Prime Minister Gonsalves concedes that he himself took part in a collective decision in 2011 to put the Single Economy “on pause” -- a decision which, ironically, was taken at a Special Retreat hosted by then President Jagdeo of Guyana, which had precisely the opposite objective.
So what reason do we have to believe that the latest letter, sincere though it may be, will make one iota of difference this time around?
The second news item, coming out of Bridgetown on February 22, tells us that a “Project Management Team” has warned that without a “fundamental change”, CARICOM could expire slowly over the next few years as stakeholders begin to vote with their feet…
Well, well. I wonder which planet these gentlemen inhabit. Don‘t they know that stakeholders have been “voting with their feet” for some time? Whatever happened to the Caribbean Business Council, brainchild of former Barbados Prime Minister Owen Arthur? How active are the Caribbean Chamber of Commerce, the Caribbean Association of Industry and Commerce, the Caribbean Congress of Labour, the Caribbean Policy Development Centre? These organisations have just about given up on the CARICOM Single Market and Economy (CSME).
Don‘t they know that the OECS is prioritising their own union? That three CARICOM countries have joined ALBA, with two more in the queue? That Guyana and Suriname are founding members of the Union of South American States (UNASUR), and looking southwards? That Belize looks as much -- if not more -- to Central America as to the Caribbean? Isn‘t it already “every man for himself”?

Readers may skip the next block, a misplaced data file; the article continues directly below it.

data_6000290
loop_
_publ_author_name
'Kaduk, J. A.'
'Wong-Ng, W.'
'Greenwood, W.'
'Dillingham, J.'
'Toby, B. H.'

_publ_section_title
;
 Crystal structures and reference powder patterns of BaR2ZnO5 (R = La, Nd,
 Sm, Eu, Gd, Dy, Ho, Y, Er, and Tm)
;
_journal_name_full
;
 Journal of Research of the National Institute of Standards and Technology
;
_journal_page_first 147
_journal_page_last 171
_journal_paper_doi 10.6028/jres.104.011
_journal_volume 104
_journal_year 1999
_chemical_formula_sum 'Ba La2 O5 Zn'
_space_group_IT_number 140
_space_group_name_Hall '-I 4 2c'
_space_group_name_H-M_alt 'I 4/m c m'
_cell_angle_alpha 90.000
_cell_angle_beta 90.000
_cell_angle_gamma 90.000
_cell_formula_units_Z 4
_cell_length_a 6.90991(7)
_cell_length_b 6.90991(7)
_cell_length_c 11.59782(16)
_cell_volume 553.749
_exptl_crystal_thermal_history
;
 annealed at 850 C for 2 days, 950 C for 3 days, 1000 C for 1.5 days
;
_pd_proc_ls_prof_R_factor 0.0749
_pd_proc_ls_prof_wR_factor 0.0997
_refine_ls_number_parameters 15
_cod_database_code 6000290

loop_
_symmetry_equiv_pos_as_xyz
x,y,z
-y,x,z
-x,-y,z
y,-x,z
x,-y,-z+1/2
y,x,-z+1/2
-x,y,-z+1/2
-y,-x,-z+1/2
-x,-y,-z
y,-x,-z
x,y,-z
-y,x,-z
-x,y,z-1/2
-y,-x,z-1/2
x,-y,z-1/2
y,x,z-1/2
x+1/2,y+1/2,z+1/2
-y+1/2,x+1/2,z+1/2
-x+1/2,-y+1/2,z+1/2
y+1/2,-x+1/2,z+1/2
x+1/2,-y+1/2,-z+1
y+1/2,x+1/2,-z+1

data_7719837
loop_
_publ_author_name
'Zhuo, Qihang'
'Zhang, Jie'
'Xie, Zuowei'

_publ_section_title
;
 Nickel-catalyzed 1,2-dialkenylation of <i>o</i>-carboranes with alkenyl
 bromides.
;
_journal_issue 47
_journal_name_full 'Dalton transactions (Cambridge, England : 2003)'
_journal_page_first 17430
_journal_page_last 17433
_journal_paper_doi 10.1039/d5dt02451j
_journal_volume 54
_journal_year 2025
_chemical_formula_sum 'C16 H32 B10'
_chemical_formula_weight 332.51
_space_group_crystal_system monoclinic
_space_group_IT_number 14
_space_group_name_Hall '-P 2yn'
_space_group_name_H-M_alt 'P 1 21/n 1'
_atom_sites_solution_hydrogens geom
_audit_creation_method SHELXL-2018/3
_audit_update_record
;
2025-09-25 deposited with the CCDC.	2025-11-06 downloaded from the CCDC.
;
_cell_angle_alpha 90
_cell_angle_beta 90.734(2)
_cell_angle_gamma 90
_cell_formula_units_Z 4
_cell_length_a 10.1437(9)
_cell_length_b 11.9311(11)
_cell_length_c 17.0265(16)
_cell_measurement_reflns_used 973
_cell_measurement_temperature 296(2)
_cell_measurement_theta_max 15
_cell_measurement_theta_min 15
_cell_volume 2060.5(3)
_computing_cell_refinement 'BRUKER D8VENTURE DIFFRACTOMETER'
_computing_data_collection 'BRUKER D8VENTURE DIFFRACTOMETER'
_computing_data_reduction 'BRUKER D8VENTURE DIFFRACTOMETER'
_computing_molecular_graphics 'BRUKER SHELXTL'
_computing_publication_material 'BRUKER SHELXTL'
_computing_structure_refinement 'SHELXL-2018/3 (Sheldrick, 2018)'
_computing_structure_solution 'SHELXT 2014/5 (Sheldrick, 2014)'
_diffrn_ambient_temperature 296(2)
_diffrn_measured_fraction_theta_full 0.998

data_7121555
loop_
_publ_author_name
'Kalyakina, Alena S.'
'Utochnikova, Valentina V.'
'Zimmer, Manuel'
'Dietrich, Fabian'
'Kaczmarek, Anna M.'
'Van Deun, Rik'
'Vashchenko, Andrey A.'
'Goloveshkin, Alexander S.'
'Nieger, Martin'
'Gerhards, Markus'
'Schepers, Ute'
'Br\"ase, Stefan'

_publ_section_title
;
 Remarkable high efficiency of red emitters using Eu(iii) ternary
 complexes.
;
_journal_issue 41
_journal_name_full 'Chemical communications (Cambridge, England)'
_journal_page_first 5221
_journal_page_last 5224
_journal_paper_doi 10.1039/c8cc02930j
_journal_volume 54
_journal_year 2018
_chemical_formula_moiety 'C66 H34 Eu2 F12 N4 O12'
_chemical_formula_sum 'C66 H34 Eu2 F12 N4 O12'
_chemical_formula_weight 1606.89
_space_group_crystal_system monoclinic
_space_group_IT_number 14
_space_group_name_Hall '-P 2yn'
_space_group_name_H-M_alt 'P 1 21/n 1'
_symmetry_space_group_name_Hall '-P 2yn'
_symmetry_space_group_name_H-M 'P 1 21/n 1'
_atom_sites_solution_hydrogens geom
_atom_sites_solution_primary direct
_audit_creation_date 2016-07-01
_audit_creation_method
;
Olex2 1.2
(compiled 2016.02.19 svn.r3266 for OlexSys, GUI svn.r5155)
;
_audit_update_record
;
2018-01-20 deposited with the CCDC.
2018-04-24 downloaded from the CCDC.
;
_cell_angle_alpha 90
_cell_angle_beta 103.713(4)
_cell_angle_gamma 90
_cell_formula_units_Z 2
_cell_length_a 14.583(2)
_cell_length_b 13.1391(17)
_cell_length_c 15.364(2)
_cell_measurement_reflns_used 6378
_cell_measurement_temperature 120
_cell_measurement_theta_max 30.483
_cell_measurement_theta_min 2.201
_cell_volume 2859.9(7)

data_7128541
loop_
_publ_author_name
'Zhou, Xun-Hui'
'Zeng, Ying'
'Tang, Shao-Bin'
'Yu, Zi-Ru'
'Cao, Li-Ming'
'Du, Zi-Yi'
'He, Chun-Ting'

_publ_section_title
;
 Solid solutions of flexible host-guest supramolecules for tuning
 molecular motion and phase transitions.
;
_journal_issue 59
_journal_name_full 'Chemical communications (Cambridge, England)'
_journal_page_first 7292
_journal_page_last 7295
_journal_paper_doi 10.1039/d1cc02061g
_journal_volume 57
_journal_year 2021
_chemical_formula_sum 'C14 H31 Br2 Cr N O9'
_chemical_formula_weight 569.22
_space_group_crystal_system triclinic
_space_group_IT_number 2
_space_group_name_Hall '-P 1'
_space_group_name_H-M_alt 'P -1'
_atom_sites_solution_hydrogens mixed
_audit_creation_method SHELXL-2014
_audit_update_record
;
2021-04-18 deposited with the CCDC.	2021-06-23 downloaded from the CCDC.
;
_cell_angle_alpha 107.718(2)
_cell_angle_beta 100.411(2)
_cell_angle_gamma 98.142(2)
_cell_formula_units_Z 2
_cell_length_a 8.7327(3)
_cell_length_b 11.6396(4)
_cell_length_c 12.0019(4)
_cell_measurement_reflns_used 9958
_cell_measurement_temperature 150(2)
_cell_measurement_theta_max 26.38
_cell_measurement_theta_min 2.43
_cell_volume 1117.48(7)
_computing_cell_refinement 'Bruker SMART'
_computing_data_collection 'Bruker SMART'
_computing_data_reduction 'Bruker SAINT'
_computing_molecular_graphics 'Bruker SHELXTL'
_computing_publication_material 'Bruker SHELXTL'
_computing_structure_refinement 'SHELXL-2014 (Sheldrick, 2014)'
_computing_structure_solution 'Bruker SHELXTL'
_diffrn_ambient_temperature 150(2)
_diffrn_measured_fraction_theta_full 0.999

I have some other news for the Project Management Team: it’s all been said before.
For instance, here is what the present writer wrote seven years ago:
“The pessimistic scenario is for fragmentation of the Community and eventual abandonment of the CSME as an objective. This could result with loss of momentum in the integration movement due to the difficulties discussed in this paper, the growth of ‘implementation fatigue’ among governments and of ‘implementation cynicism’ in the regional public, waning political support for integration, and increased economic divergence.”